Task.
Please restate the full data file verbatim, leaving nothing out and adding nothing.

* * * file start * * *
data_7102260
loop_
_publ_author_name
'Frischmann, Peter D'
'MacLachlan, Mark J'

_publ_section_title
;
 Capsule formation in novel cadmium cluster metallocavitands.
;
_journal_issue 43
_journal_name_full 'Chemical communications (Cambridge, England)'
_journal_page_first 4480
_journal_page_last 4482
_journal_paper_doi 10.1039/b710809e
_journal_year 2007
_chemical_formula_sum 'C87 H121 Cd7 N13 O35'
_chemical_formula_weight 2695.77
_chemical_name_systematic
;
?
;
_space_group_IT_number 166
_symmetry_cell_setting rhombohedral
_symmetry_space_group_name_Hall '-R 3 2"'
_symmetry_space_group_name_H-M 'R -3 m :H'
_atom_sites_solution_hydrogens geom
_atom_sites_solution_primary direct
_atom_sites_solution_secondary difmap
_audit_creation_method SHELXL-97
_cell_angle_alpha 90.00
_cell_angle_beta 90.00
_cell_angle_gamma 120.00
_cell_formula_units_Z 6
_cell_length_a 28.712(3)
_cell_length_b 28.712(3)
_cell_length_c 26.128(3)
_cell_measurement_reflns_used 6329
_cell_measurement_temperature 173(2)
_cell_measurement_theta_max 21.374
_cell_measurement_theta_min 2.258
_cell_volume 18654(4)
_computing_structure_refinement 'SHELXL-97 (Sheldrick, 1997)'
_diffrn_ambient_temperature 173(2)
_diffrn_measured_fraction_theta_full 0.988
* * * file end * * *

data_7102260
loop_
_publ_author_name
'Frischmann, Peter D'
'MacLachlan, Mark J'

_publ_section_title
;
 Capsule formation in novel cadmium cluster metallocavitands.
;
_journal_issue 43
_journal_name_full 'Chemical communications (Cambridge, England)'
_journal_page_first 4480
_journal_page_last 4482
_journal_paper_doi 10.1039/b710809e
_journal_year 2007
_chemical_formula_sum 'C87 H121 Cd7 N13 O35'
_chemical_formula_weight 2695.77
_chemical_name_systematic
;
?
;
_space_group_IT_number 166
_symmetry_cell_setting rhombohedral
_symmetry_space_group_name_Hall '-R 3 2"'
_symmetry_space_group_name_H-M 'R -3 m :H'
_atom_sites_solution_hydrogens geom
_atom_sites_solution_primary direct
_atom_sites_solution_secondary difmap
_audit_creation_method SHELXL-97
_cell_angle_alpha 90.00
_cell_angle_beta 90.00
_cell_angle_gamma 120.00
_cell_formula_units_Z 6
_cell_length_a 28.712(3)
_cell_length_b 28.712(3)
_cell_length_c 26.128(3)
_cell_measurement_reflns_used 6329
_cell_measurement_temperature 173(2)
_cell_measurement_theta_max 21.374
_cell_measurement_theta_min 2.258
_cell_volume 18654(4)
_computing_structure_refinement 'SHELXL-97 (Sheldrick, 1997)'
_diffrn_ambient_temperature 173(2)
_diffrn_measured_fraction_theta_full 0.988